Suffice it to say, they set up time to meet later that week.
“Yeah. Tension is a surprisingly easy fix. Instead of focusing on the yarn’s tension in your hand, just focus on the size of the stitch on the needle. Do your best to keep them the same size, adjust as needed, and you’ll be good to go.”
They’d been working nearly two hours already and were still on the knit stitch. Heather now had more resources than she knew what to do with. She owned a couple knitting books already but Angela had gifted her another and was letting her borrow two more, with the promise of even more to come. The first hour was spent watching some of Angela’s favorite online instruction videos. They watched four seperate videos about the same casting on method. They were all at different angles. Heather quickly learned that what she’d mistaken for an affinity for knitting was actually an affinity for intensive study. Angela had begun knitting in November but had begun researching well before that, in September. It took time and a great deal of patience, but progress was being made.
Angela had helped Heather fix a few issues she was having and set solid groundwork for future lessons. She didn’t plan to let Heather leave until they’d taken care of Heather’s personal blind spot, the purl stitch.
The purl stitch is simply the knit stitch backwards so whenever Heather would attempt it, she’d end up either with a knit stitch or an impressive mess. To begin this lesson, Angela sat close to Heather and began the first row of stitches, she explained what she did with each stitch, with each movement of the needle. And with the second row, she did it again, explaining each movement, going painstakingly slow so Heather could concentrate on each movement.
“Okay. Now I want you to put your hands on mine.”
“Because it helps. I’ll keep going and you’ll put your hands in place over mine for muscle memory or something. It works. I had Ms. Johnetta do this exercise for me when I was trying to get the hang of the purl stitch. This exercise is already proven to work for the exact stitch you need, so come on.”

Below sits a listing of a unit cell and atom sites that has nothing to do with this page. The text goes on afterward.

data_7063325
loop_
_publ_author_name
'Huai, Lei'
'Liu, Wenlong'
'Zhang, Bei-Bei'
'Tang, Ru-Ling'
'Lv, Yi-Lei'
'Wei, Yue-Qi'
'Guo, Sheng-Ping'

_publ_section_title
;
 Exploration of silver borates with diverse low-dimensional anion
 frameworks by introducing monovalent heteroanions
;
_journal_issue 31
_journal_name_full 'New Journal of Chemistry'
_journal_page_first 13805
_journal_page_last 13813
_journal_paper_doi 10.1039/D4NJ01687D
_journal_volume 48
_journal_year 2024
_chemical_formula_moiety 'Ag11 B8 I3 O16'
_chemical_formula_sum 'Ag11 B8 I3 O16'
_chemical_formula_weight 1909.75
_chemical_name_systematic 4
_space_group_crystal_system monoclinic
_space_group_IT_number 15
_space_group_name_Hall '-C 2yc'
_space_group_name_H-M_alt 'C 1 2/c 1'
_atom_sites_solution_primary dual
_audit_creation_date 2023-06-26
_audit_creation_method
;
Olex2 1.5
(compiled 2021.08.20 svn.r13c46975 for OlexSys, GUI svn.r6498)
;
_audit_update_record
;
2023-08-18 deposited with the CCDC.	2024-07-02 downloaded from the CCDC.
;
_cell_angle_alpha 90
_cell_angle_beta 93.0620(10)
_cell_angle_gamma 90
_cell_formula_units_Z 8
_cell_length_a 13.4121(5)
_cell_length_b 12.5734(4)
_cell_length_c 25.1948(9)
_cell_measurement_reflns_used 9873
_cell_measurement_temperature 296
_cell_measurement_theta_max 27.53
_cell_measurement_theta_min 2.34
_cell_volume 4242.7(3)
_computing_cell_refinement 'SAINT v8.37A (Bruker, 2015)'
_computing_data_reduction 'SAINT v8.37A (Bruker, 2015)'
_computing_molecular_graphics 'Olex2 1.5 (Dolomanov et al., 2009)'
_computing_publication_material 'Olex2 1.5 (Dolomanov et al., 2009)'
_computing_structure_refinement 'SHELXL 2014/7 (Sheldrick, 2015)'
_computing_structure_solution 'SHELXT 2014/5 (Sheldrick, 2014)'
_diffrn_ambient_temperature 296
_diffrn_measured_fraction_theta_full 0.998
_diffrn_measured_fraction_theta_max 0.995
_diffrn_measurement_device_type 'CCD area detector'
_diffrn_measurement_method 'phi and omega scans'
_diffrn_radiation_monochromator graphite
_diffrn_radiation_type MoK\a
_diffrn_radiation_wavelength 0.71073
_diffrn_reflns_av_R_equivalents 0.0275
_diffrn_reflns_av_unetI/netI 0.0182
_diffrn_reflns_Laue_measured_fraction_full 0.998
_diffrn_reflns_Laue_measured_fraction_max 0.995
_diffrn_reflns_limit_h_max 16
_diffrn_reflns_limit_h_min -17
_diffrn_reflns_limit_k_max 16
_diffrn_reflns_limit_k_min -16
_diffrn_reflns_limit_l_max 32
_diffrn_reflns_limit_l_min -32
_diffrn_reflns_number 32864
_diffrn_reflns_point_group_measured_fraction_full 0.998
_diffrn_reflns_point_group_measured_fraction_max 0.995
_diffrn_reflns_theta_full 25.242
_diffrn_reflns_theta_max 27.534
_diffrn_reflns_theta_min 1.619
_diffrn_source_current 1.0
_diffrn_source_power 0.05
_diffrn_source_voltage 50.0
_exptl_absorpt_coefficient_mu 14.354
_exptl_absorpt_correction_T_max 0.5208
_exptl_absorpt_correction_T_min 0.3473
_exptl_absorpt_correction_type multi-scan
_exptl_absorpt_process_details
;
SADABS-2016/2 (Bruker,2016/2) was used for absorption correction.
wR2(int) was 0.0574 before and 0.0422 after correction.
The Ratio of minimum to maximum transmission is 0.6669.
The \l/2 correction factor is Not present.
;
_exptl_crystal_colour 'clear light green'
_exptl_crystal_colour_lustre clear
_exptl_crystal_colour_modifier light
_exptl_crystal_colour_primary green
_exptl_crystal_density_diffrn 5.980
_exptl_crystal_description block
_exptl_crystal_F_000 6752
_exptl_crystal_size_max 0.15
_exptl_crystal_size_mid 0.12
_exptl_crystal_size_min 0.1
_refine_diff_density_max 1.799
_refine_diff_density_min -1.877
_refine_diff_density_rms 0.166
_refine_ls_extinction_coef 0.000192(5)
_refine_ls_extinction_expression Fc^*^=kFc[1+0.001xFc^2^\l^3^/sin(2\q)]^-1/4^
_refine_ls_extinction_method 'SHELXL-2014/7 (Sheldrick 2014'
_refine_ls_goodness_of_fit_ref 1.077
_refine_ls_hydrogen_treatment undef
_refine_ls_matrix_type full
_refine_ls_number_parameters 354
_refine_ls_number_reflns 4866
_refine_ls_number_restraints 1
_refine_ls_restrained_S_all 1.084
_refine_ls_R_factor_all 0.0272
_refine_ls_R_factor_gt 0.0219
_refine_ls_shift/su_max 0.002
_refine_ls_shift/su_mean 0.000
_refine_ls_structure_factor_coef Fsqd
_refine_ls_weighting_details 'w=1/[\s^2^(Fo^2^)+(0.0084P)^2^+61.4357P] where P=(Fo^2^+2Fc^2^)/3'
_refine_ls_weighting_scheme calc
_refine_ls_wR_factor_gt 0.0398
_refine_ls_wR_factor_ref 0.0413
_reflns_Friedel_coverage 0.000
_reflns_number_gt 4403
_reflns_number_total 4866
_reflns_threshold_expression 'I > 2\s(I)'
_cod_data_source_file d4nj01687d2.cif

And so they continued, this time with Heather’s hands over Angela’s as she continued to listen and watch her knit. Heather was acutely aware of how close they were sitting. She was close enough to tell that Angela smelled faintly of vanilla, perhaps from baking. Heather did try her best to concentrate, she really did. But hours of work and sitting tensely had taken its toll and she wasn’t getting anywhere with this lesson.
“Okay. I’m done.”
“We just started.”
“No, no. We are into the third hour of this little workshop and you’re suggesting we do this TWICE next week? I am a human being, not a knitting machine, which are actually a thing apparently?”
“My research hasn’t covered that.”
“Anyway, what was I saying? I’m tired and toxic fitness culture lied, you do not work through the pain!”
“Are you in pain?”
“Well, no. I mean, my hands are a bit stiff.”
“I can show you some stretches for that. And, would you like to take a break?”
“Oh my goodness, yes!”
“Well that’s no problem. I’ll make tea, it’ll help you relax. You know, you ramble when you’re stressed out.”
Heather did know. She also knew that when she was really nervous she used uneccessarily big words. This time, she was far too tired to be nervous. Heather hadn’t realized how tired she was until she gave herself a chance to rest. Sitting so close to the object of one’s affections while simultaneously attempting to master the fundamentals of knitting can lead to a certain tenseness.
This short story was originally written for the Wattpad account RomanceSparks’ Valentine Anthology.
Find Part Two Here